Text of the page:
The Appellate Court agreed with the Circuit Court that Harris and Humphrey were both immune from liability for injuries sustained by Mockbee under section 5(a) of the Illinois Workers Compensation Act, as providers of safety services to the employer. The Mockbee case held that a safety engineer or inspector stood in the shoes of an employer when it provided safety services or maintenance and, therefore, it would be entitled to the same limitation of liability as the employer. It is important to note that another recent case involving a paraplegic that went to a jury trial in Illinois resulted in a verdict of $64 million. So, obviously, the limitation of liability in the workers compensation system to a settlement of $200,000 was greatly significant.

Concerns with the New Law

With the new changes to the Workers Compensation Act, concerns have been expressed that there will be a “flood of new lawsuits” or a “cottage industry of new litigation” for all significant injuries in the workplace. Some warn that safety consultants and safety inspectors will likely get sued anytime they have been consulted by an employer prior to a significant injury. Of course, it is unavoidable that some injuries will occur, even if the services provided by safety consultants and inspectors are perfect, and they will not always be perfect. So there will be some suits.

Those who opposed the law pointed out that an exemption for safety companies promoted workplace safety and that Illinois has seen some success in reducing workplace injuries. The Illinois’ injury rate is 16% lower than the national median, according to the Illinois Workers’ Compensation Commission 2012 Annual Report. The injury rate in Illinois is lower than most states, declining significantly since 2009. The new law likely will make it more expensive for Illinois employers to utilize the services of safety companies. If that occurs, it will result in decreased workplace safety, resulting in more workers’ injuries. Many businesses are right to be concerned that the added cost of this change could cripple some small businesses and result in unnecessary and unproductive litigation. Both proponents and opponents of the change to the Act should agree that there will be more litigation against safety consultants and inspectors in the wake of this change to the Workers Compensation Act.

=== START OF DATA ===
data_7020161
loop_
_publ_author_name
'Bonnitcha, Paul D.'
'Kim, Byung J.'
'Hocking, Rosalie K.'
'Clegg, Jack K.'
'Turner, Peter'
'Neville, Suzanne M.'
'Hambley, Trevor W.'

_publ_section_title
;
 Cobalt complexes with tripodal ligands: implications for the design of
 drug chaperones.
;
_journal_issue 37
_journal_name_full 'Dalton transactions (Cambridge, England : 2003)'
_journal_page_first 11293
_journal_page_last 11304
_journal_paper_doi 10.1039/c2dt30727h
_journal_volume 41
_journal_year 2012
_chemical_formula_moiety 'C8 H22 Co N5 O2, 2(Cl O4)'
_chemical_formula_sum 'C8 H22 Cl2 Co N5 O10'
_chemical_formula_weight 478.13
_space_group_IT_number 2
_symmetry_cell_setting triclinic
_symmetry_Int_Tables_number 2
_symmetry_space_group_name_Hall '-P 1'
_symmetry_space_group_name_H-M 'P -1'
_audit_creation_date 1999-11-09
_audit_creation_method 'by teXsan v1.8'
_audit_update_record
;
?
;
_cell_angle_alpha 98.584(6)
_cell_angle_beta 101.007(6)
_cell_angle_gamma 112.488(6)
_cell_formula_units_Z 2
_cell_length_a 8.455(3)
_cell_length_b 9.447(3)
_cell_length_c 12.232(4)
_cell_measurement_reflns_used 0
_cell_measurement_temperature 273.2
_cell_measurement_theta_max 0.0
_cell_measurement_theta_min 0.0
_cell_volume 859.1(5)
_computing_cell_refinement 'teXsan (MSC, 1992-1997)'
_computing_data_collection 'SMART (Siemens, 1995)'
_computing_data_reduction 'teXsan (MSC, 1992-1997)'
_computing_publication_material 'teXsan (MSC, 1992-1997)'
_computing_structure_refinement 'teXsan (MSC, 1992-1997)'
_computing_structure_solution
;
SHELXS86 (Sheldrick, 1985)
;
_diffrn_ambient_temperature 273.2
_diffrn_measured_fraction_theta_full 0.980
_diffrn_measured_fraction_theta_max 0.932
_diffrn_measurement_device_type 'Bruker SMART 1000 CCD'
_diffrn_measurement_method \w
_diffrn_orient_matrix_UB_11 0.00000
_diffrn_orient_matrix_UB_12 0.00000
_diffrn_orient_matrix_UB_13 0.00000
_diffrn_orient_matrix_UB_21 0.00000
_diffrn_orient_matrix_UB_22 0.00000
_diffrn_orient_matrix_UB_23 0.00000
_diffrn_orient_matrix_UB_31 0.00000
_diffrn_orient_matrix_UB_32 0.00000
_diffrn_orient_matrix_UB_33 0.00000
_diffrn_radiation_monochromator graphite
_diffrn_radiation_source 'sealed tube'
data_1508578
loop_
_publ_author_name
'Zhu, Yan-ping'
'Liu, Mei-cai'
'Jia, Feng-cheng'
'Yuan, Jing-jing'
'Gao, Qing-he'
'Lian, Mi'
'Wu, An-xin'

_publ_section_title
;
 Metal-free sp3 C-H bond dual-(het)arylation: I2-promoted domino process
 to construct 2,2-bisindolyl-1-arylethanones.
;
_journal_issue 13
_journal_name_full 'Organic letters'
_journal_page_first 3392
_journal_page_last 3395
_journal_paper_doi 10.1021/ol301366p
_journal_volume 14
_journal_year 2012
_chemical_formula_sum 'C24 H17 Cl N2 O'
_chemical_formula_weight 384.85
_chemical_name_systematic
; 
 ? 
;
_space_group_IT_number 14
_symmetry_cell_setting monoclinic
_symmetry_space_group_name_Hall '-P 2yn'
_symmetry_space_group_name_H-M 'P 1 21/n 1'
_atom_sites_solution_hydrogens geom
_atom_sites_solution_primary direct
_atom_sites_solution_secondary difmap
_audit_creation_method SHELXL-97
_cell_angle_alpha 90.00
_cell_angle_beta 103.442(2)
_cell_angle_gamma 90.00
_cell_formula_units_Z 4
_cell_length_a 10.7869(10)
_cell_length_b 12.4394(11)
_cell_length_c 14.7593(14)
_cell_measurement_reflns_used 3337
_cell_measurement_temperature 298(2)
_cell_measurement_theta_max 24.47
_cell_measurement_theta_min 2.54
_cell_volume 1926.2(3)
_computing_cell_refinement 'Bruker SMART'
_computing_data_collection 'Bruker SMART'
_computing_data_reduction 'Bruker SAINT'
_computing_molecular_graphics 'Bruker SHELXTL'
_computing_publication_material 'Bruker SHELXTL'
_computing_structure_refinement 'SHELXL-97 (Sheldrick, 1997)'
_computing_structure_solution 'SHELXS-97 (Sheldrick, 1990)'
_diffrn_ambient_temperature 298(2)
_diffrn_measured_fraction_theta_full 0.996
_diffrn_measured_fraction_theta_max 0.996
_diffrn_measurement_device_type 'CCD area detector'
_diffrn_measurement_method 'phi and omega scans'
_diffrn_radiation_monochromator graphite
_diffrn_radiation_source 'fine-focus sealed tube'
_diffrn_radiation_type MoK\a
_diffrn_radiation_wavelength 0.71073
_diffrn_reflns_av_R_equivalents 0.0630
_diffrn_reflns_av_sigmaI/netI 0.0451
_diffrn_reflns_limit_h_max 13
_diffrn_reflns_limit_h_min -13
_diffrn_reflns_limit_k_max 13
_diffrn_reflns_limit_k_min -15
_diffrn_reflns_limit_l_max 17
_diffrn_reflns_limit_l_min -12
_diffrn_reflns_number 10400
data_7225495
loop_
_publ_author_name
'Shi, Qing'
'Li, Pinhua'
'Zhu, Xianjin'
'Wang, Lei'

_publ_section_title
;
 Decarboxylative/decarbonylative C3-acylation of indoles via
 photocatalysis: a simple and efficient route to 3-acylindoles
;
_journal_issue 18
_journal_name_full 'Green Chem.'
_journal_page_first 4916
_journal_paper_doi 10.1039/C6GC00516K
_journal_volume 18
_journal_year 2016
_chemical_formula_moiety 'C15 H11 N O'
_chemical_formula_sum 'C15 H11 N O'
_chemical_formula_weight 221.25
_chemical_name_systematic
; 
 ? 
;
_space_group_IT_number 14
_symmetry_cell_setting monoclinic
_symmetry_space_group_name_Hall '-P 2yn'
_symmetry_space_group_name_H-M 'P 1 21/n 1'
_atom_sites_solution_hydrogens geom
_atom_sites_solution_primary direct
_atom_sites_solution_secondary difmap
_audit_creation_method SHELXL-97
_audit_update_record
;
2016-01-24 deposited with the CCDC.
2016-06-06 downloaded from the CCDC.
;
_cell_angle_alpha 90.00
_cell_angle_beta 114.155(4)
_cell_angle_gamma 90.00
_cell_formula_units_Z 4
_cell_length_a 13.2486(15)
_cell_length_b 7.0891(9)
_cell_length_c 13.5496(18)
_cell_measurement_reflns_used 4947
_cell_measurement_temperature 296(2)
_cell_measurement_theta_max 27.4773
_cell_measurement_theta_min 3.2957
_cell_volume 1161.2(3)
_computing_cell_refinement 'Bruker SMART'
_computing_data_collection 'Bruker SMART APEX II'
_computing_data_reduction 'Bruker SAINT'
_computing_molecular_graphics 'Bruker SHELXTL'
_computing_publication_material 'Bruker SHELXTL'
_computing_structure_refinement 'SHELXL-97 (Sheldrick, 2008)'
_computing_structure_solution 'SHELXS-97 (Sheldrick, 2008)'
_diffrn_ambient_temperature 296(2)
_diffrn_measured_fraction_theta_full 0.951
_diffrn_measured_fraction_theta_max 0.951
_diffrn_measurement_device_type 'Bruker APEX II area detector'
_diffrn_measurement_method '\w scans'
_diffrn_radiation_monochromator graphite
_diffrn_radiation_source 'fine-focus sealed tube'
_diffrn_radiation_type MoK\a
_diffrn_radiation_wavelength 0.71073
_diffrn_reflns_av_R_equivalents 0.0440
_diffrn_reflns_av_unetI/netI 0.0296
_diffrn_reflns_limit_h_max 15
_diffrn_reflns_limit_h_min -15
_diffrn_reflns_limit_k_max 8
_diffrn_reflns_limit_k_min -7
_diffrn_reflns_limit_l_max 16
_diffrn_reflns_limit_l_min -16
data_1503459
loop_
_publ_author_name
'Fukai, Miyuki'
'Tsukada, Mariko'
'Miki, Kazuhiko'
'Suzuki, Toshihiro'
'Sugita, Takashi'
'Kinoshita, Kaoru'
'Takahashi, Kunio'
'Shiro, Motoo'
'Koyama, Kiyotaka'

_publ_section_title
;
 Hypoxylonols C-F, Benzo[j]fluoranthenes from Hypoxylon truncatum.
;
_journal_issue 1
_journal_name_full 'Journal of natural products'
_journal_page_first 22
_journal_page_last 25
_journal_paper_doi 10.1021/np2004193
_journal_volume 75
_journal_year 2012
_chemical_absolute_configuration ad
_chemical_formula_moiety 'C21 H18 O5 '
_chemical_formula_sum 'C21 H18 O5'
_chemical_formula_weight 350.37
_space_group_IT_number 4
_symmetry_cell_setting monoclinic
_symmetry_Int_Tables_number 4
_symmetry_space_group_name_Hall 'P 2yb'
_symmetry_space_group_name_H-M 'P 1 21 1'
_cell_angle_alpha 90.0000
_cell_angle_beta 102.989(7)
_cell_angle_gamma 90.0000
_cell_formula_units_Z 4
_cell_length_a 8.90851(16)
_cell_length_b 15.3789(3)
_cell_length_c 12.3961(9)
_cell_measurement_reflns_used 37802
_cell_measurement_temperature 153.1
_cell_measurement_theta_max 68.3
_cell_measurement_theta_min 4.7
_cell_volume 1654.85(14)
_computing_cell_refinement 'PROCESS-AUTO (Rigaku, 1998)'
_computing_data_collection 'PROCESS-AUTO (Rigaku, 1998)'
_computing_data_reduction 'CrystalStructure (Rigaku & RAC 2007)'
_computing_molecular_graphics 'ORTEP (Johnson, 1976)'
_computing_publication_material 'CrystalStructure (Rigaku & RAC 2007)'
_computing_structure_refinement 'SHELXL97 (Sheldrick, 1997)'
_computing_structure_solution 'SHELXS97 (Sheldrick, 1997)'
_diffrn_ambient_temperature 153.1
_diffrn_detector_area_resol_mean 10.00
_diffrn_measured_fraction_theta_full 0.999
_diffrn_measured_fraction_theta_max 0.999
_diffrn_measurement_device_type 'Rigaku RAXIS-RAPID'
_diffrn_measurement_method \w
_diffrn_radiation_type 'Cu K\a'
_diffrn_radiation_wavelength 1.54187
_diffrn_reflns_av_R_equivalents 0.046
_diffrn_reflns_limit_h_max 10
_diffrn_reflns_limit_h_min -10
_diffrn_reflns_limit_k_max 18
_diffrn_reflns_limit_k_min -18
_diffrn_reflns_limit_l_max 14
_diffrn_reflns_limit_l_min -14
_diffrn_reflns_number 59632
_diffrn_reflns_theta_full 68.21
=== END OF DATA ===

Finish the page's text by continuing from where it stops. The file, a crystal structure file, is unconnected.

Plaintiffs’ lawyers would argue that holding negligent safety service companies responsible for severe injuries to Illinois workers is a worthy goal for our legal system. Arguably, making people and organizations responsible for their own deficient behavior is a principle with which there can be little disagreement. Further, making service companies responsible for their own carelessness may cause them to perform their duties more carefully, and that will, in turn, result in safer, not less safe, workplaces.

What Can be Done to Minimize Exposure?

To remedy the harmful effects of this change in the law, some companies might want to hire a full or part time safety consultant as an employee rather than an independent contractor. Of course, just calling the consultant an employee will not make him one. It will be necessary to consider the attributes of the relationship between the consultant and the employer to assure it is truly an employment relationship. Another possible outcome is that some safety companies might require indemnification agreements from the companies to which they provide services, obligating the employer to pay any damages incurred by the safety company if it is sued by one of the employer’s employees. Unfortunately, for the employer, this will have the same financially disastrous outcome caused by the so called “Kotecki” debacle, which arises when an employer indemnifies third parties against claims by its own employees. In both situations, the employer is contractually sacrificing its liability limitation under the Workers Compensation Act and risking financial ruin in doing so. The loss likely would not be covered under many commercial liability policies purchased by employers.